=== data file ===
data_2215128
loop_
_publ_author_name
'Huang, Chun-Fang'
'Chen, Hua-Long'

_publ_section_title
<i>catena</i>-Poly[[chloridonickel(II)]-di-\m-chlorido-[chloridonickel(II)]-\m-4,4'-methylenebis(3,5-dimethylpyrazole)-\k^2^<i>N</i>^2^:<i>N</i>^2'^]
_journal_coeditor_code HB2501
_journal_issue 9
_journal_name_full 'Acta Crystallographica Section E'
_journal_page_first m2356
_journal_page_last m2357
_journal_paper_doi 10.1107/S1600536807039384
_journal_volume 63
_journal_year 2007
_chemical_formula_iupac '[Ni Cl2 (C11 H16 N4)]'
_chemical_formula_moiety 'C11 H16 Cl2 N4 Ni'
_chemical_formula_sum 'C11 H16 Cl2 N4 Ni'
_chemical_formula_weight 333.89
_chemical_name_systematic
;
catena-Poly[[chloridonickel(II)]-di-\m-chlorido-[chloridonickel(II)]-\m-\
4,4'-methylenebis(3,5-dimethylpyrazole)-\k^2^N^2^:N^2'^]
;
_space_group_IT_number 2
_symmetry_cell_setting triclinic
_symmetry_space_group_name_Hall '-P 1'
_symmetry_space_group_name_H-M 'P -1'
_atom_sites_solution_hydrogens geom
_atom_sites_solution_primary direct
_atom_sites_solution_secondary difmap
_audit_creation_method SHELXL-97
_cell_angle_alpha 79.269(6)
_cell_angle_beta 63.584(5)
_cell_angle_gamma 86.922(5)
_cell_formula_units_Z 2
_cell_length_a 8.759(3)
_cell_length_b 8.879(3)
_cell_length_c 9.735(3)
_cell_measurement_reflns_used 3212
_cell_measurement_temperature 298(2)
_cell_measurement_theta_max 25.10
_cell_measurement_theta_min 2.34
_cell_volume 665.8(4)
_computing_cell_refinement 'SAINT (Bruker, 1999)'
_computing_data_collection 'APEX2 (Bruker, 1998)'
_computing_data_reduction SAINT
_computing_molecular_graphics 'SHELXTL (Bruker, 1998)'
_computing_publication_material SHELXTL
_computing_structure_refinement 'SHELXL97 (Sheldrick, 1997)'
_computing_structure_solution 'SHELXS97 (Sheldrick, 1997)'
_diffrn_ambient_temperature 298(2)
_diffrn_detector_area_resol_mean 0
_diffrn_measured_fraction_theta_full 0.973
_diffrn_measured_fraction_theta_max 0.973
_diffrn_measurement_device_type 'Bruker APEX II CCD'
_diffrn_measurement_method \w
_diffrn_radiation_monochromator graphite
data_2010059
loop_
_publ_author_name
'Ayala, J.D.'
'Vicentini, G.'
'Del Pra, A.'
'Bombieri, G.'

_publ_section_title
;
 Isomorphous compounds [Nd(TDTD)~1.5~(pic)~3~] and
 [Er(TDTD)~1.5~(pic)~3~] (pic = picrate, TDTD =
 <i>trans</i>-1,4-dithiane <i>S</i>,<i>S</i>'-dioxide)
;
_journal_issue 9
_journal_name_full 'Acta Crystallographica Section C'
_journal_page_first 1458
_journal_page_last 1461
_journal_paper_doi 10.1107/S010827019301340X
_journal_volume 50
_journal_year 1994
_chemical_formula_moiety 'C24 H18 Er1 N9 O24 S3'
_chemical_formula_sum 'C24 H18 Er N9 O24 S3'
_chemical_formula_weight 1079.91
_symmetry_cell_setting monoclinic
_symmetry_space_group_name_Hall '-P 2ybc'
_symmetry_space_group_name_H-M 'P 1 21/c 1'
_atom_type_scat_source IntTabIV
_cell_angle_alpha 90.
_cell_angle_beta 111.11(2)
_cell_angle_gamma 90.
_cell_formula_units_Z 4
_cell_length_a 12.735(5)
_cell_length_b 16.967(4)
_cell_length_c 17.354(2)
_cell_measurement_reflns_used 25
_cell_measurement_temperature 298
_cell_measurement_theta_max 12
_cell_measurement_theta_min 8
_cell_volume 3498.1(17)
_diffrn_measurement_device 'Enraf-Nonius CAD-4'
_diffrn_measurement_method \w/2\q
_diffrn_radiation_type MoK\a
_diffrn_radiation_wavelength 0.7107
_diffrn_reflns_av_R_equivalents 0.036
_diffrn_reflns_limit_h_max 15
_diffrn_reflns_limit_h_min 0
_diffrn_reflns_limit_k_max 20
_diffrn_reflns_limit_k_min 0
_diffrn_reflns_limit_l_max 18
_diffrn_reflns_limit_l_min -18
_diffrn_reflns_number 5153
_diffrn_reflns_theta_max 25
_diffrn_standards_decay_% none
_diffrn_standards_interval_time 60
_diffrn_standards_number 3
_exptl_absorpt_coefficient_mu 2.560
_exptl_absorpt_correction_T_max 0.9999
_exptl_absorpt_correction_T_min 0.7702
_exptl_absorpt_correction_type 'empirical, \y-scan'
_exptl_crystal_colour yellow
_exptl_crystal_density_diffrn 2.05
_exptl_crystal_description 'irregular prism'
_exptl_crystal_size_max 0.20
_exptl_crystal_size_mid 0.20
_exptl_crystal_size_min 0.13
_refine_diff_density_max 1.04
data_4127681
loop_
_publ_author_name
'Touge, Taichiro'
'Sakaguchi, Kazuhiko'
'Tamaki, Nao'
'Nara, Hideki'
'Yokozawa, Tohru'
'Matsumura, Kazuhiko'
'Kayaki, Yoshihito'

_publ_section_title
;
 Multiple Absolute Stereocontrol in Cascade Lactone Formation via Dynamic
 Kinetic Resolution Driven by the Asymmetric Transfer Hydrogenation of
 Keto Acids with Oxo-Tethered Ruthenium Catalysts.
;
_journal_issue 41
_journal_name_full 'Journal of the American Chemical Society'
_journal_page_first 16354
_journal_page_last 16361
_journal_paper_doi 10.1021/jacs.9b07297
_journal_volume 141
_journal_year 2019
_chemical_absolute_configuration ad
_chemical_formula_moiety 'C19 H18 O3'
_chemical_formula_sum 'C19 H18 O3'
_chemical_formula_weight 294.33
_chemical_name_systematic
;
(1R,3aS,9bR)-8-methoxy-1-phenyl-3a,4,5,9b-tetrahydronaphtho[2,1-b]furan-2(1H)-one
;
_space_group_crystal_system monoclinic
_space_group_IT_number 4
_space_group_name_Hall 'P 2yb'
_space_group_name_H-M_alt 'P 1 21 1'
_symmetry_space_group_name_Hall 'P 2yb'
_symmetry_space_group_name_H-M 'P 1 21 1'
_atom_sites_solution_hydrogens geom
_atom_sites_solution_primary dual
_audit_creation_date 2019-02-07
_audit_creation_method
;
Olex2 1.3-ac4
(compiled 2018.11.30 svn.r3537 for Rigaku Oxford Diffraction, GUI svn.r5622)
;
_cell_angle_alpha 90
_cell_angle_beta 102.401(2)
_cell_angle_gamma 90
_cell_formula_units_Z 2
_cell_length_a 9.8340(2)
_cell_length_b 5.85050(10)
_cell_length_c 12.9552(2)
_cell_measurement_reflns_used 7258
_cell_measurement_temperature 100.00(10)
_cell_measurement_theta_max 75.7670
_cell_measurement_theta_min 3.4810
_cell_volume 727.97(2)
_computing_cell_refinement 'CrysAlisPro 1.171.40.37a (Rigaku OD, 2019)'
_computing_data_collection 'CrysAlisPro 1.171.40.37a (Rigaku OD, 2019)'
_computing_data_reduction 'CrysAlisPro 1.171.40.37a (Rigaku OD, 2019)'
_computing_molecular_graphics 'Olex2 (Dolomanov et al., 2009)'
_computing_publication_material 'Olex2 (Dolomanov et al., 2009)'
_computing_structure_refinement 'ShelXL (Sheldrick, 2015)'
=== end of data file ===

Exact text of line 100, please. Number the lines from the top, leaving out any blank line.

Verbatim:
_diffrn_radiation_type MoK\a